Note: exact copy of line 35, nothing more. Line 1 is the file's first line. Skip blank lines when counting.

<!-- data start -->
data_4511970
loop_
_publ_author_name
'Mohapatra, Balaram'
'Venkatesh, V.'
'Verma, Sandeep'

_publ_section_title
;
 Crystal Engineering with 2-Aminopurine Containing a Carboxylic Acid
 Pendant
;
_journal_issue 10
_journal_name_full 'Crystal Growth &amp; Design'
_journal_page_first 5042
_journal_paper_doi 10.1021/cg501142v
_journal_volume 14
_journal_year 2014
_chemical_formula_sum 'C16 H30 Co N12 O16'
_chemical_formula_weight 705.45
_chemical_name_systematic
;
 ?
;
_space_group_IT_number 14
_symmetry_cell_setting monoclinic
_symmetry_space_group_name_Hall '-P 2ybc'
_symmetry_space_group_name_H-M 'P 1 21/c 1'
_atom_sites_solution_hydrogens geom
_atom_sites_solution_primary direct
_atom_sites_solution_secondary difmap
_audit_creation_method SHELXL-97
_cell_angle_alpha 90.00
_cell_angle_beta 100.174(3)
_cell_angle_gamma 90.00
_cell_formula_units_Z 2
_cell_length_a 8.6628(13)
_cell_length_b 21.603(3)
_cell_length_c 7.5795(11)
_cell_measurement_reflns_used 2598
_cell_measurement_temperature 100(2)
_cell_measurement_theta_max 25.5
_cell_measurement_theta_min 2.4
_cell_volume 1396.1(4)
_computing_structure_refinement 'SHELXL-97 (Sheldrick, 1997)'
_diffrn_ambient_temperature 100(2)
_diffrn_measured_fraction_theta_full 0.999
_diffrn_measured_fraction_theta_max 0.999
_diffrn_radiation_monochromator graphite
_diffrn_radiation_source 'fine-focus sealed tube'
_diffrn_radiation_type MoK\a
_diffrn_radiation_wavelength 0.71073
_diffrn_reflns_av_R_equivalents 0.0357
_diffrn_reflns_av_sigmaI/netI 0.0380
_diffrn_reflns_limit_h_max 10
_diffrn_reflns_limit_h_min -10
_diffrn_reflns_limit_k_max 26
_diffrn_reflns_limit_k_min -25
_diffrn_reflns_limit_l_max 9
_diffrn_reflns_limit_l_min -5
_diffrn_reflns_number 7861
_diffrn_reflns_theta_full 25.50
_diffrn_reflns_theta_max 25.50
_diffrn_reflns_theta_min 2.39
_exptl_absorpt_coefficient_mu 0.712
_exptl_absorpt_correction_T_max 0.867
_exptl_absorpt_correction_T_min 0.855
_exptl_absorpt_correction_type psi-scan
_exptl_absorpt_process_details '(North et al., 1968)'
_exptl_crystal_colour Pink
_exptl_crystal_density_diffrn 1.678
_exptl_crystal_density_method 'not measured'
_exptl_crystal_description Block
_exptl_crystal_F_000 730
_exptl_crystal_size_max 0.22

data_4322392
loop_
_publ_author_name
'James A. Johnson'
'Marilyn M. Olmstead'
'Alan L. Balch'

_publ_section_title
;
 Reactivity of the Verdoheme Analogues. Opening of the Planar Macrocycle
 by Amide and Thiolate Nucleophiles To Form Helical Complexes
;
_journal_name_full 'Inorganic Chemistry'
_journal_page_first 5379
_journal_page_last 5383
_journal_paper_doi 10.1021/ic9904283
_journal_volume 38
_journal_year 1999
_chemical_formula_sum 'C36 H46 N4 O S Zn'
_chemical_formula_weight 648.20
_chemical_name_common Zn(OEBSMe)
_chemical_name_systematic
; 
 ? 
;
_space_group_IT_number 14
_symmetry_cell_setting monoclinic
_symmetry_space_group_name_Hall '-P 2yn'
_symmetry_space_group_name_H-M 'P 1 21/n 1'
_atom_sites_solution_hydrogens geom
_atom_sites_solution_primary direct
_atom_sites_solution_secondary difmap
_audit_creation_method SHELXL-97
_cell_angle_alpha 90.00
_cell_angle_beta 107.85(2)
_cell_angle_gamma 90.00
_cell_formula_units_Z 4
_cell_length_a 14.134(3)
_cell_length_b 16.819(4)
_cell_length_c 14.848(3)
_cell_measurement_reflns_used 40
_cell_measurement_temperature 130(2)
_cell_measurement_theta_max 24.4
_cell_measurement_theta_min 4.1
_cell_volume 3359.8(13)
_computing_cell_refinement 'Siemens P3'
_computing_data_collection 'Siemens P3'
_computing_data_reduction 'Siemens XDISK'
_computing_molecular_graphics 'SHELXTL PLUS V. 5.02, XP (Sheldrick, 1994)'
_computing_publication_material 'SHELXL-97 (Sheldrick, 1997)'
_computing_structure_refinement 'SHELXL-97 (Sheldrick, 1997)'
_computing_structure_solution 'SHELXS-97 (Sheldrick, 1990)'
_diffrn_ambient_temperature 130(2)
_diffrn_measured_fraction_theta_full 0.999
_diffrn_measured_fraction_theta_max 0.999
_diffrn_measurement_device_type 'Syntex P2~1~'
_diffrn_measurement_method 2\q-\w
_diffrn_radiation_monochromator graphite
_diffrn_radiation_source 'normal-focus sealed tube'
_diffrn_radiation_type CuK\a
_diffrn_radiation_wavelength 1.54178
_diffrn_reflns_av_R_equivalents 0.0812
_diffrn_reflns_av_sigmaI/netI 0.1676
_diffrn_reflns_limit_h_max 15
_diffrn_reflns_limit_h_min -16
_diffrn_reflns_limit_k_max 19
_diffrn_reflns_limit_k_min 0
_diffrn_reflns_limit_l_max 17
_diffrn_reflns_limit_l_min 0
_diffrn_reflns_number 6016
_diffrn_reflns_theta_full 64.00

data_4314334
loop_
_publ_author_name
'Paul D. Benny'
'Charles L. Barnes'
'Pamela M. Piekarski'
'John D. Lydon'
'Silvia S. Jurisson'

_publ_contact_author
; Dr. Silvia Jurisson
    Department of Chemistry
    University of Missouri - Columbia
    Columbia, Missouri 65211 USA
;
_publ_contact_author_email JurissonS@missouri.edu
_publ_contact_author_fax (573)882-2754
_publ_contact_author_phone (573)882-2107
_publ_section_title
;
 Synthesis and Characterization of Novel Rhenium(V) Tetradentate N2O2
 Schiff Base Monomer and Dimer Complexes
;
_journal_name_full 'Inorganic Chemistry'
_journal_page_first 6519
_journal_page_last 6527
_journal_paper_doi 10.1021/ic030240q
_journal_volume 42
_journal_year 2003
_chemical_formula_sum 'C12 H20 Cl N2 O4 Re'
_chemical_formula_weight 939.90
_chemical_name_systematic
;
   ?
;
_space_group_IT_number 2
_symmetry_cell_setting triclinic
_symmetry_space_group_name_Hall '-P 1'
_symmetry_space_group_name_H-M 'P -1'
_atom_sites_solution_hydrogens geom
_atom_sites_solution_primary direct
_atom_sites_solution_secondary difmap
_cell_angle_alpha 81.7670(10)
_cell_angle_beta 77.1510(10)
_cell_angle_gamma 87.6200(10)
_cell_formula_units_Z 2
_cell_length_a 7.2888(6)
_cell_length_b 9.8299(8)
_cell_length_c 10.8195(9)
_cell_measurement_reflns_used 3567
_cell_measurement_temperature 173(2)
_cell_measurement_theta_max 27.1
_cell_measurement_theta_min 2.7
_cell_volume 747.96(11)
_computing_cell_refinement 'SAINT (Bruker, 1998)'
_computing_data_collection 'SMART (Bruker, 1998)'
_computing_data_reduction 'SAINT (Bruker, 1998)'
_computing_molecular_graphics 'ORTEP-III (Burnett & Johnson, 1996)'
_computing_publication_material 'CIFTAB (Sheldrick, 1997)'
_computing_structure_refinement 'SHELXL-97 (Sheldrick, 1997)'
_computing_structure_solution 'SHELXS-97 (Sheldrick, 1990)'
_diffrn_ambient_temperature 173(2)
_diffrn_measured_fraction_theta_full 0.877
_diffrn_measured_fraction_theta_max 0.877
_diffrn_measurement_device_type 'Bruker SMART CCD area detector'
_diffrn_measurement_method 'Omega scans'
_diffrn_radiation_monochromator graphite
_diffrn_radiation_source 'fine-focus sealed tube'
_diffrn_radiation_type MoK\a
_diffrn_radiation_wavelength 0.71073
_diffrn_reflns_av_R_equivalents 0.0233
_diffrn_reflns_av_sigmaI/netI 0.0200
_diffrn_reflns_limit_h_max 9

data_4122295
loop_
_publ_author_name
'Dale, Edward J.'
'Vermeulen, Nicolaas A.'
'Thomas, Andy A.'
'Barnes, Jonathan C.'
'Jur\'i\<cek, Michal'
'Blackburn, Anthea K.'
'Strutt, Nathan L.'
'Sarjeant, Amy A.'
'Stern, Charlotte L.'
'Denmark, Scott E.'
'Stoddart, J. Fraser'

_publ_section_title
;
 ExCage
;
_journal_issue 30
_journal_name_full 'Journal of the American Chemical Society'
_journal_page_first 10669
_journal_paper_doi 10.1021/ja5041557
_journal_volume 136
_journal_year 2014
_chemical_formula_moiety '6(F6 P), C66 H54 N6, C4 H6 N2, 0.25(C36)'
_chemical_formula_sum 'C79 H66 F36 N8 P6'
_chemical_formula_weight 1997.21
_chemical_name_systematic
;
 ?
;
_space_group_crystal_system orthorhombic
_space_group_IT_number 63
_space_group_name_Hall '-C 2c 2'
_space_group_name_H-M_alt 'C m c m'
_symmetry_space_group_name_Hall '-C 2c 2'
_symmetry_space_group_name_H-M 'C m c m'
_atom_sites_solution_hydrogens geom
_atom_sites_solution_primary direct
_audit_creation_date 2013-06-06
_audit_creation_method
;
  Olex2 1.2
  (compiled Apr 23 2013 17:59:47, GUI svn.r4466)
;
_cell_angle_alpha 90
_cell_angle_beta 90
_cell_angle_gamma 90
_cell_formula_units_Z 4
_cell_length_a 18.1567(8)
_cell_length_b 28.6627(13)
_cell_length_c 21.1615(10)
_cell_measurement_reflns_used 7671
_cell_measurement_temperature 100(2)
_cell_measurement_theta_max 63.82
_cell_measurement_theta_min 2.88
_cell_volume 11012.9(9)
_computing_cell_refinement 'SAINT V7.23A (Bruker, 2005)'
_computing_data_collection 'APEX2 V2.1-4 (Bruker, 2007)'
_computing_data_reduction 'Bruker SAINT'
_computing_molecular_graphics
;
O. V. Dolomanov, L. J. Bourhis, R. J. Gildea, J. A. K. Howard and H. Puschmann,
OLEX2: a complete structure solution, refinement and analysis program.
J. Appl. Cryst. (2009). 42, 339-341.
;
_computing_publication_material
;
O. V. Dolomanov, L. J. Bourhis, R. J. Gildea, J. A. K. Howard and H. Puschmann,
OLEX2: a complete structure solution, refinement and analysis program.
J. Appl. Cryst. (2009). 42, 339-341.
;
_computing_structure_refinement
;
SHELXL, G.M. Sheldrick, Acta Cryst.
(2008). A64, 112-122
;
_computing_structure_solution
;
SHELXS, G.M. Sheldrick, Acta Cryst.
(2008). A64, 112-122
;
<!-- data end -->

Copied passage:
_cell_formula_units_Z 2